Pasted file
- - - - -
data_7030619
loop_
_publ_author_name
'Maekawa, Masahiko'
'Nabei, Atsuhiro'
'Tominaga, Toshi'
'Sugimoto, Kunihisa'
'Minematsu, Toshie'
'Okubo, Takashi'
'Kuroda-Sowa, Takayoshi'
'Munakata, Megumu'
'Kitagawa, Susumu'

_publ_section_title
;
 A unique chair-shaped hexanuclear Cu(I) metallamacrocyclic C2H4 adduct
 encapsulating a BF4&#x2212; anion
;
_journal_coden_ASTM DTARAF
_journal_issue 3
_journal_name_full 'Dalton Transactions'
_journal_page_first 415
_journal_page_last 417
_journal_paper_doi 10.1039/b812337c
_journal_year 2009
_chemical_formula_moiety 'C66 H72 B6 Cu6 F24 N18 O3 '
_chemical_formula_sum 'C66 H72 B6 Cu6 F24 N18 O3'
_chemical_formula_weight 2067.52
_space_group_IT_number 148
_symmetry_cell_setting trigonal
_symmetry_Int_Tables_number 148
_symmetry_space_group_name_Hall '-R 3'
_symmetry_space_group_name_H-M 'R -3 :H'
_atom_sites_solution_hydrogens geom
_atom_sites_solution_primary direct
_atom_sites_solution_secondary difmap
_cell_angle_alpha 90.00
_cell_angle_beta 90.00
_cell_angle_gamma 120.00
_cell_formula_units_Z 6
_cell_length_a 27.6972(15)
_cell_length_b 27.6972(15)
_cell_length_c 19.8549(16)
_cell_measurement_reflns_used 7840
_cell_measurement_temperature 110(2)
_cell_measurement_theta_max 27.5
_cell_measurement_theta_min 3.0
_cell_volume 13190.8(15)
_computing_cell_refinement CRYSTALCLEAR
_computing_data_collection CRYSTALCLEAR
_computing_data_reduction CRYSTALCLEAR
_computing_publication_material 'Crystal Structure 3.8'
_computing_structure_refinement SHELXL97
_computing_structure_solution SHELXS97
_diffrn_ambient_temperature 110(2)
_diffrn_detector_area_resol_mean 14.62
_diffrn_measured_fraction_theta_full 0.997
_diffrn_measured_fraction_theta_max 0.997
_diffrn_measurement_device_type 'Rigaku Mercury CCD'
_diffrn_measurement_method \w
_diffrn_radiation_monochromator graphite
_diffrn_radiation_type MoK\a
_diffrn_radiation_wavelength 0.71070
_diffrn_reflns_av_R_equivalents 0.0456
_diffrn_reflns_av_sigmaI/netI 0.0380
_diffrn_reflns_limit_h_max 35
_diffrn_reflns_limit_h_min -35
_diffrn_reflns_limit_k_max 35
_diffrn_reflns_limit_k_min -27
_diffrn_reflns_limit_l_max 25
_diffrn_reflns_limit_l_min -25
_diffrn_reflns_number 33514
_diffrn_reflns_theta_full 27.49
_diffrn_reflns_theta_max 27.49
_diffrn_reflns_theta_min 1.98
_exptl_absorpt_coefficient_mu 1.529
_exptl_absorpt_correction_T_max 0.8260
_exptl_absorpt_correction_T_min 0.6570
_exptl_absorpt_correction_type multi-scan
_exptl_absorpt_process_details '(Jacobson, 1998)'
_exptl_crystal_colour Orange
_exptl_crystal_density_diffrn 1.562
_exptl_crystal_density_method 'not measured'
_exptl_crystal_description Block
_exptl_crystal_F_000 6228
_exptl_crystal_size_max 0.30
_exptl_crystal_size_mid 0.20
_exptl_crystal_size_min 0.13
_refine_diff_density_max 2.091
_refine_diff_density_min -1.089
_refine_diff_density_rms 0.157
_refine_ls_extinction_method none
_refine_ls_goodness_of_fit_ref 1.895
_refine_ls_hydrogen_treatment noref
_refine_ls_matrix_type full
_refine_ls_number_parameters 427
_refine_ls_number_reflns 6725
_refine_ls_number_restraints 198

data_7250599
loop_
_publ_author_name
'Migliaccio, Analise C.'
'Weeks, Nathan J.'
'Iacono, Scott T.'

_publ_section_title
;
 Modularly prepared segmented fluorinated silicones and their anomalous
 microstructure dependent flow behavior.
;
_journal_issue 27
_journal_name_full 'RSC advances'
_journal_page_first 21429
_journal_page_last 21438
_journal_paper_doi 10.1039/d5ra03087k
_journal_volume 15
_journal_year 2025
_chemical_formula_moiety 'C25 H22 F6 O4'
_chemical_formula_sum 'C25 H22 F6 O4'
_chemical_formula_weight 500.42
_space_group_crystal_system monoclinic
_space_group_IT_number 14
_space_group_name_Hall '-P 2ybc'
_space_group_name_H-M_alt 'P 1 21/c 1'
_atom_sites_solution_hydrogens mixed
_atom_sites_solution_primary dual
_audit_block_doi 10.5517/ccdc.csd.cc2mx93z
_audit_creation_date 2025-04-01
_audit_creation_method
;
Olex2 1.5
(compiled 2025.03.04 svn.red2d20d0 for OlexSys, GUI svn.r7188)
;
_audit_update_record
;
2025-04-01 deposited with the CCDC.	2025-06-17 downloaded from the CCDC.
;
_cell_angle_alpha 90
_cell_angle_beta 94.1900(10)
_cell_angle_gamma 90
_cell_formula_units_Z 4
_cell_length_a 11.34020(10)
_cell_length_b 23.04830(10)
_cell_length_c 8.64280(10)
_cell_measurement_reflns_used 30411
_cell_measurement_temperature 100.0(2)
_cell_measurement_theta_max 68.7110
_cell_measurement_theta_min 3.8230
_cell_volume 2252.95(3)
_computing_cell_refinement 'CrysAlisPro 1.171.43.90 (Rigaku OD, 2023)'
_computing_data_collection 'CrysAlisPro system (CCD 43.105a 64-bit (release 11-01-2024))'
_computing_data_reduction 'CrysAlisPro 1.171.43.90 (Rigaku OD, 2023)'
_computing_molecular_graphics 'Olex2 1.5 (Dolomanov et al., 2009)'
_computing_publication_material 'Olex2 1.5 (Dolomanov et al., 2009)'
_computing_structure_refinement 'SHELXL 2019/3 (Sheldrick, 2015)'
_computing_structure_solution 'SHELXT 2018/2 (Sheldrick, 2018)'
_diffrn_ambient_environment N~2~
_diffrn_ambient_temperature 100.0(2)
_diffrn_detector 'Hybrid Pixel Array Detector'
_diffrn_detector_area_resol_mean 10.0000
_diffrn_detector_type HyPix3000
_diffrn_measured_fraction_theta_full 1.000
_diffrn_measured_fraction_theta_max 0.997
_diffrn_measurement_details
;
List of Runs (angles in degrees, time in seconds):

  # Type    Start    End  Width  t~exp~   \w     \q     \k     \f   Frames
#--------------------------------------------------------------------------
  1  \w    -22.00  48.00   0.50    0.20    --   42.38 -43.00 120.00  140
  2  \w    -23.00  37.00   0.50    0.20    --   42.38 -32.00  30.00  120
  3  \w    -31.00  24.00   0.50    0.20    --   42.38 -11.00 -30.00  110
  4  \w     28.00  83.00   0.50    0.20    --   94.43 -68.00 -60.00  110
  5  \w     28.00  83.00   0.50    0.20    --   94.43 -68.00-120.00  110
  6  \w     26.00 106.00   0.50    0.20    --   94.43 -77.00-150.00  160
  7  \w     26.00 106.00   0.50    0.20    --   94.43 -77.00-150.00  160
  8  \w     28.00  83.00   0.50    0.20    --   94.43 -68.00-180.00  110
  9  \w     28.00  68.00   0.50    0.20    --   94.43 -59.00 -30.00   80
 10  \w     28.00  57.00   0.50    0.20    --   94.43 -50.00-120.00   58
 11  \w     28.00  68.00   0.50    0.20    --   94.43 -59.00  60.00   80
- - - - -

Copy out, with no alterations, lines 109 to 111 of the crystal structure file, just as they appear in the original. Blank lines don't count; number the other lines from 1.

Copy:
_journal_issue 27
_journal_name_full 'RSC advances'
_journal_page_first 21429